On the eve of the Jewish holiday of Simchat Torah, at least three Jews and one Arab were arrested on the Temple Mount before noon on Sunday.
A man with three children was arrested, on suspicion of praying in violation of police instructions “aimed at avoiding confrontations with Muslims” on the holy site.
A spokesperson for the Jerusalem District Police announced also that two Jews were arrested on suspicion of prostrating themselves on the site.
Aviad Shapira, son of Rabbi Moshe Shapira, and brother of Rabbi Yehoshua Shapira of Ramat Gan and Rabbi Yitzchak Shapira, head of the Od Yosef Chai Yeshiva, was one of those arrested. The second detainee was Moshe Spitz of the Jewish community of Neria.
Both were suspected of praying on the Temple Mount, police said, and were arrested despite the apology and assurance of a local police commander, Avi Biton, who noted that one prayer on the site is permitted in accordance with a decision by the Supreme Court.
In general, praying on the Temple Mount is forbidden by law, police have said. Prostrating one's self is considered to be part of prayer, and treated as such by police when spotted.
Police also said that an Arab was arrested as well, on suspicion of being involved in organizing the disturbances that took place at the site on Friday.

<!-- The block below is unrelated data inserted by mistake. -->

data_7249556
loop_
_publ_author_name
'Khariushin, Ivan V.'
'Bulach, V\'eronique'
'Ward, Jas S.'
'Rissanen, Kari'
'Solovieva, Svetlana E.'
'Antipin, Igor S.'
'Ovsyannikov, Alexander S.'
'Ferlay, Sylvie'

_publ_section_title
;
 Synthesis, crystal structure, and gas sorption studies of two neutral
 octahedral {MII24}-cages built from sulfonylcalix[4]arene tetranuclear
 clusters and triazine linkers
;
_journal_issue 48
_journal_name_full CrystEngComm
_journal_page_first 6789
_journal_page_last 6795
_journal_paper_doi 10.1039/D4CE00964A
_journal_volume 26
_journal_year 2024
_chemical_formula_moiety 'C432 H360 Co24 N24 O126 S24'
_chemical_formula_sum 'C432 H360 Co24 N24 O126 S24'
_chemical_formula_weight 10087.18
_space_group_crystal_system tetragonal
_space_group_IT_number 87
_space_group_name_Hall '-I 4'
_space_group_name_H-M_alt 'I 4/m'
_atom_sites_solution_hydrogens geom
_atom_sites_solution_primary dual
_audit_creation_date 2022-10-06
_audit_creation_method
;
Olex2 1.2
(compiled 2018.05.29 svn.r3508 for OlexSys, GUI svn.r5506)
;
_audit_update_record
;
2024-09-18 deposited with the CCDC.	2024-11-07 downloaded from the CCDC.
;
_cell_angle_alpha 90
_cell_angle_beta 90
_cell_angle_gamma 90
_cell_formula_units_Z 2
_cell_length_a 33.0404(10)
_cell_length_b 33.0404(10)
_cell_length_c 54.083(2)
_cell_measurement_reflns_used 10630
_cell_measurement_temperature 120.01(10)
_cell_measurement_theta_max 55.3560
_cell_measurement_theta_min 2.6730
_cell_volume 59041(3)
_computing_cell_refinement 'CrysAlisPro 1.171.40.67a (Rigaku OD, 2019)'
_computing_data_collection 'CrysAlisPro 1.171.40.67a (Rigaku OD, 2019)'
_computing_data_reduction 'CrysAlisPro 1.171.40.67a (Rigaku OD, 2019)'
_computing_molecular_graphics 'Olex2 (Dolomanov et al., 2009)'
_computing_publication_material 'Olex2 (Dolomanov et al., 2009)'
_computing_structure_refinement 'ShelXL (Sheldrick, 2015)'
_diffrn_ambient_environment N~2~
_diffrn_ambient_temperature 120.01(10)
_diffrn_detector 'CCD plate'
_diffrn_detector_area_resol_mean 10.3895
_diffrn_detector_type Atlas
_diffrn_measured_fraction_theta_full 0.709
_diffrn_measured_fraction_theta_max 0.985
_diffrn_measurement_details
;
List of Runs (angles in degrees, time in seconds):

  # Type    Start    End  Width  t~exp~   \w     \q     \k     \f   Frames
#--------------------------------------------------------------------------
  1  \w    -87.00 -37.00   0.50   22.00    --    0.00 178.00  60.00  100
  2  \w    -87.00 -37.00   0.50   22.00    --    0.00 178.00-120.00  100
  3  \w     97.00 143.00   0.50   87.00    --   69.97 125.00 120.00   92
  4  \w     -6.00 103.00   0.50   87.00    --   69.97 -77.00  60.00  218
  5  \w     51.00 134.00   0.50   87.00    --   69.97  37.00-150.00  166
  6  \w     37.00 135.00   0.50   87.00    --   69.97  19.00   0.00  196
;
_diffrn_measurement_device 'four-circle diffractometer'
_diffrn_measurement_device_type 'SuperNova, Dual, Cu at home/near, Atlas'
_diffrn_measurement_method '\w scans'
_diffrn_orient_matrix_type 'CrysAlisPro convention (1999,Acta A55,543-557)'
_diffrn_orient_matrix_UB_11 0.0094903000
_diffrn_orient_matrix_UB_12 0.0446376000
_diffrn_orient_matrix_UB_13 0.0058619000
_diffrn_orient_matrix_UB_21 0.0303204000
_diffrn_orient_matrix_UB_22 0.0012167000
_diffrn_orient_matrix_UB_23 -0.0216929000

All three detainees were taken to the David District police station for questioning. Authorities continued to allow visits to the Temple Mount by non-Muslims as usual.
Hundreds of Muslim worshipers hurled rocks at police officers stationed at the Mughrabi Gate to the Temple Mount on Friday, after prayers ended at the Al Aqsa mosque on the site. No one was physically injured, but police had to force their way on to the holy ground and use stun grenades in order to repel the attackers.
It is not clear how the worshipers were able to suddenly access their abundant arsenal of stony missiles, since they had poured out of the mosque, allegedly after "prayers."
One day earlier, Muslim violence at the mosque had succeeded in preventing Jews from not only reaching the Temple Mount – Judaism's holiest site – but also managed to block Jews from accessing even the Western Wall, the Kotel, which is adjacent and also considered holy and a part of the area. Police barricaded the area and stopped people from entering the Western Wall plaza even though large crowds had streamed in from around the country, and some from abroad, in order to pray at the Wall during the holiday of Sukkot.
The seven-day holiday is one of the three festivals in the Jewish calendar during which Jews are commanded to “go up to Jerusalem to pray” at the Holy Temple – the sole remnant of which is the Western Wall that surrounded it.